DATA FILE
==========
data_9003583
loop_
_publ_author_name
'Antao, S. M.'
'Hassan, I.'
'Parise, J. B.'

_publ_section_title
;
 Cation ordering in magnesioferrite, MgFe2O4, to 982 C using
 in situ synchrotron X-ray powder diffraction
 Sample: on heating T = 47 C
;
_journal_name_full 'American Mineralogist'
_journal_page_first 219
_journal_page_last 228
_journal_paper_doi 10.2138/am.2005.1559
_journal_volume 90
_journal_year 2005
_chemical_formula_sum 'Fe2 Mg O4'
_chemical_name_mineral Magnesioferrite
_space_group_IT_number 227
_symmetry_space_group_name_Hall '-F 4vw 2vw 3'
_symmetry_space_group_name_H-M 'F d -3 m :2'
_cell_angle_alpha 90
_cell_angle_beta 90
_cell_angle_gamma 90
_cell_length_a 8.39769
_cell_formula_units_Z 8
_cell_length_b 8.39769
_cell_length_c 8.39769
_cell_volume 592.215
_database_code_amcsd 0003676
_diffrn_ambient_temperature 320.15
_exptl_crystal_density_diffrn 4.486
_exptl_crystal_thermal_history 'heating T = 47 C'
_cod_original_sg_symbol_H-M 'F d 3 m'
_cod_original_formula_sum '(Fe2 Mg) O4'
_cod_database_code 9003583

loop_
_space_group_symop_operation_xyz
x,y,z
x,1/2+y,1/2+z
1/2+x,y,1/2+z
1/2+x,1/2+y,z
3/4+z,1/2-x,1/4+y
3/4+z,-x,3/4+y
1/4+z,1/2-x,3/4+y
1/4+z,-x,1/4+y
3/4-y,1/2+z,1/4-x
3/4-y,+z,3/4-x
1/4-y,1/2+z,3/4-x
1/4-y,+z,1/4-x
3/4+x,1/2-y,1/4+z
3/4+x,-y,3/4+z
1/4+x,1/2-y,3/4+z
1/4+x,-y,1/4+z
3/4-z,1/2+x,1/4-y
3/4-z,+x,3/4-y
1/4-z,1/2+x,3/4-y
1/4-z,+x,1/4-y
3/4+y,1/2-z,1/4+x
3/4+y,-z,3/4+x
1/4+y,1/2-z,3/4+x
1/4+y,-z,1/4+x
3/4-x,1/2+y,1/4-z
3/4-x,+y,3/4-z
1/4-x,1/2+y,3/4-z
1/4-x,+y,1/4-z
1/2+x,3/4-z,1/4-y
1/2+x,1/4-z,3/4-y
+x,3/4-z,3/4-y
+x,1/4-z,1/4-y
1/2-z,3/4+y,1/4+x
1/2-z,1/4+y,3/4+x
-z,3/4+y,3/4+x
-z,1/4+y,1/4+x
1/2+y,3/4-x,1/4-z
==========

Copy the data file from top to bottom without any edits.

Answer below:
data_9003583
loop_
_publ_author_name
'Antao, S. M.'
'Hassan, I.'
'Parise, J. B.'

_publ_section_title
;
 Cation ordering in magnesioferrite, MgFe2O4, to 982 C using
 in situ synchrotron X-ray powder diffraction
 Sample: on heating T = 47 C
;
_journal_name_full 'American Mineralogist'
_journal_page_first 219
_journal_page_last 228
_journal_paper_doi 10.2138/am.2005.1559
_journal_volume 90
_journal_year 2005
_chemical_formula_sum 'Fe2 Mg O4'
_chemical_name_mineral Magnesioferrite
_space_group_IT_number 227
_symmetry_space_group_name_Hall '-F 4vw 2vw 3'
_symmetry_space_group_name_H-M 'F d -3 m :2'
_cell_angle_alpha 90
_cell_angle_beta 90
_cell_angle_gamma 90
_cell_length_a 8.39769
_cell_formula_units_Z 8
_cell_length_b 8.39769
_cell_length_c 8.39769
_cell_volume 592.215
_database_code_amcsd 0003676
_diffrn_ambient_temperature 320.15
_exptl_crystal_density_diffrn 4.486
_exptl_crystal_thermal_history 'heating T = 47 C'
_cod_original_sg_symbol_H-M 'F d 3 m'
_cod_original_formula_sum '(Fe2 Mg) O4'
_cod_database_code 9003583

loop_
_space_group_symop_operation_xyz
x,y,z
x,1/2+y,1/2+z
1/2+x,y,1/2+z
1/2+x,1/2+y,z
3/4+z,1/2-x,1/4+y
3/4+z,-x,3/4+y
1/4+z,1/2-x,3/4+y
1/4+z,-x,1/4+y
3/4-y,1/2+z,1/4-x
3/4-y,+z,3/4-x
1/4-y,1/2+z,3/4-x
1/4-y,+z,1/4-x
3/4+x,1/2-y,1/4+z
3/4+x,-y,3/4+z
1/4+x,1/2-y,3/4+z
1/4+x,-y,1/4+z
3/4-z,1/2+x,1/4-y
3/4-z,+x,3/4-y
1/4-z,1/2+x,3/4-y
1/4-z,+x,1/4-y
3/4+y,1/2-z,1/4+x
3/4+y,-z,3/4+x
1/4+y,1/2-z,3/4+x
1/4+y,-z,1/4+x
3/4-x,1/2+y,1/4-z
3/4-x,+y,3/4-z
1/4-x,1/2+y,3/4-z
1/4-x,+y,1/4-z
1/2+x,3/4-z,1/4-y
1/2+x,1/4-z,3/4-y
+x,3/4-z,3/4-y
+x,1/4-z,1/4-y
1/2-z,3/4+y,1/4+x
1/2-z,1/4+y,3/4+x
-z,3/4+y,3/4+x
-z,1/4+y,1/4+x
1/2+y,3/4-x,1/4-z